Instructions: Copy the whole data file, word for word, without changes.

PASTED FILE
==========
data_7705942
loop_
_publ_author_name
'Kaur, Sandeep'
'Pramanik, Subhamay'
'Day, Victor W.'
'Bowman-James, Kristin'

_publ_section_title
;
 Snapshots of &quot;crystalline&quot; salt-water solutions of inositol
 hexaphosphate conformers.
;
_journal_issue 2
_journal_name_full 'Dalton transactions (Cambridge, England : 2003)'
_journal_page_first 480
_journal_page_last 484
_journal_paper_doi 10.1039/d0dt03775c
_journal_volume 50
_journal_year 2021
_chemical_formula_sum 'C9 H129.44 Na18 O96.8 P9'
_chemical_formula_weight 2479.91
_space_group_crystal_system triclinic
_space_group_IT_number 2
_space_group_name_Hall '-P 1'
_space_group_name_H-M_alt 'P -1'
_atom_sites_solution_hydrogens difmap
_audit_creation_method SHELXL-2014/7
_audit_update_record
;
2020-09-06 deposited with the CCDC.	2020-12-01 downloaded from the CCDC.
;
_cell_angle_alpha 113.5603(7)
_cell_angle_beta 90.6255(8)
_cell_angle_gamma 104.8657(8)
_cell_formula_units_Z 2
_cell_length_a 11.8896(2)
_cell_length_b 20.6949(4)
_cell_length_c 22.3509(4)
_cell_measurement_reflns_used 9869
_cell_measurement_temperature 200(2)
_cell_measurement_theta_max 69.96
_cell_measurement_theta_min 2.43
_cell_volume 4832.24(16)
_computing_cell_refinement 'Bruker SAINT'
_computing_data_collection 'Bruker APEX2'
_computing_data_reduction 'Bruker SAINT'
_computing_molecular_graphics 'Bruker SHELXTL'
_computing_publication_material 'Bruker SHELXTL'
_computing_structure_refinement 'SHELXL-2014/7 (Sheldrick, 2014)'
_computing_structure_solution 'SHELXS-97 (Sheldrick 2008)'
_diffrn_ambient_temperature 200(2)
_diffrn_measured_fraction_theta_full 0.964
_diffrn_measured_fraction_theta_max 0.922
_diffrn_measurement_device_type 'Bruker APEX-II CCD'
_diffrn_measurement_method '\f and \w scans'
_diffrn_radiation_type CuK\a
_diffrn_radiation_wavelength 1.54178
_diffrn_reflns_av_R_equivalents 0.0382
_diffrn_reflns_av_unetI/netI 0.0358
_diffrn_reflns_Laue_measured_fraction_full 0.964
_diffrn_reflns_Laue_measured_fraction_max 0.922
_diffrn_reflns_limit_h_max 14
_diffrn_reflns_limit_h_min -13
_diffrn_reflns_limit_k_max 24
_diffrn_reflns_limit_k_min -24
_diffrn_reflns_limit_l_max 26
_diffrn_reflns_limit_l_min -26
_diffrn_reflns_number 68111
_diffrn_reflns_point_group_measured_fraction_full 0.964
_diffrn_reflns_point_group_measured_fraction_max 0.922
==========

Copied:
data_7705942
loop_
_publ_author_name
'Kaur, Sandeep'
'Pramanik, Subhamay'
'Day, Victor W.'
'Bowman-James, Kristin'

_publ_section_title
;
 Snapshots of &quot;crystalline&quot; salt-water solutions of inositol
 hexaphosphate conformers.
;
_journal_issue 2
_journal_name_full 'Dalton transactions (Cambridge, England : 2003)'
_journal_page_first 480
_journal_page_last 484
_journal_paper_doi 10.1039/d0dt03775c
_journal_volume 50
_journal_year 2021
_chemical_formula_sum 'C9 H129.44 Na18 O96.8 P9'
_chemical_formula_weight 2479.91
_space_group_crystal_system triclinic
_space_group_IT_number 2
_space_group_name_Hall '-P 1'
_space_group_name_H-M_alt 'P -1'
_atom_sites_solution_hydrogens difmap
_audit_creation_method SHELXL-2014/7
_audit_update_record
;
2020-09-06 deposited with the CCDC.	2020-12-01 downloaded from the CCDC.
;
_cell_angle_alpha 113.5603(7)
_cell_angle_beta 90.6255(8)
_cell_angle_gamma 104.8657(8)
_cell_formula_units_Z 2
_cell_length_a 11.8896(2)
_cell_length_b 20.6949(4)
_cell_length_c 22.3509(4)
_cell_measurement_reflns_used 9869
_cell_measurement_temperature 200(2)
_cell_measurement_theta_max 69.96
_cell_measurement_theta_min 2.43
_cell_volume 4832.24(16)
_computing_cell_refinement 'Bruker SAINT'
_computing_data_collection 'Bruker APEX2'
_computing_data_reduction 'Bruker SAINT'
_computing_molecular_graphics 'Bruker SHELXTL'
_computing_publication_material 'Bruker SHELXTL'
_computing_structure_refinement 'SHELXL-2014/7 (Sheldrick, 2014)'
_computing_structure_solution 'SHELXS-97 (Sheldrick 2008)'
_diffrn_ambient_temperature 200(2)
_diffrn_measured_fraction_theta_full 0.964
_diffrn_measured_fraction_theta_max 0.922
_diffrn_measurement_device_type 'Bruker APEX-II CCD'
_diffrn_measurement_method '\f and \w scans'
_diffrn_radiation_type CuK\a
_diffrn_radiation_wavelength 1.54178
_diffrn_reflns_av_R_equivalents 0.0382
_diffrn_reflns_av_unetI/netI 0.0358
_diffrn_reflns_Laue_measured_fraction_full 0.964
_diffrn_reflns_Laue_measured_fraction_max 0.922
_diffrn_reflns_limit_h_max 14
_diffrn_reflns_limit_h_min -13
_diffrn_reflns_limit_k_max 24
_diffrn_reflns_limit_k_min -24
_diffrn_reflns_limit_l_max 26
_diffrn_reflns_limit_l_min -26
_diffrn_reflns_number 68111
_diffrn_reflns_point_group_measured_fraction_full 0.964
_diffrn_reflns_point_group_measured_fraction_max 0.922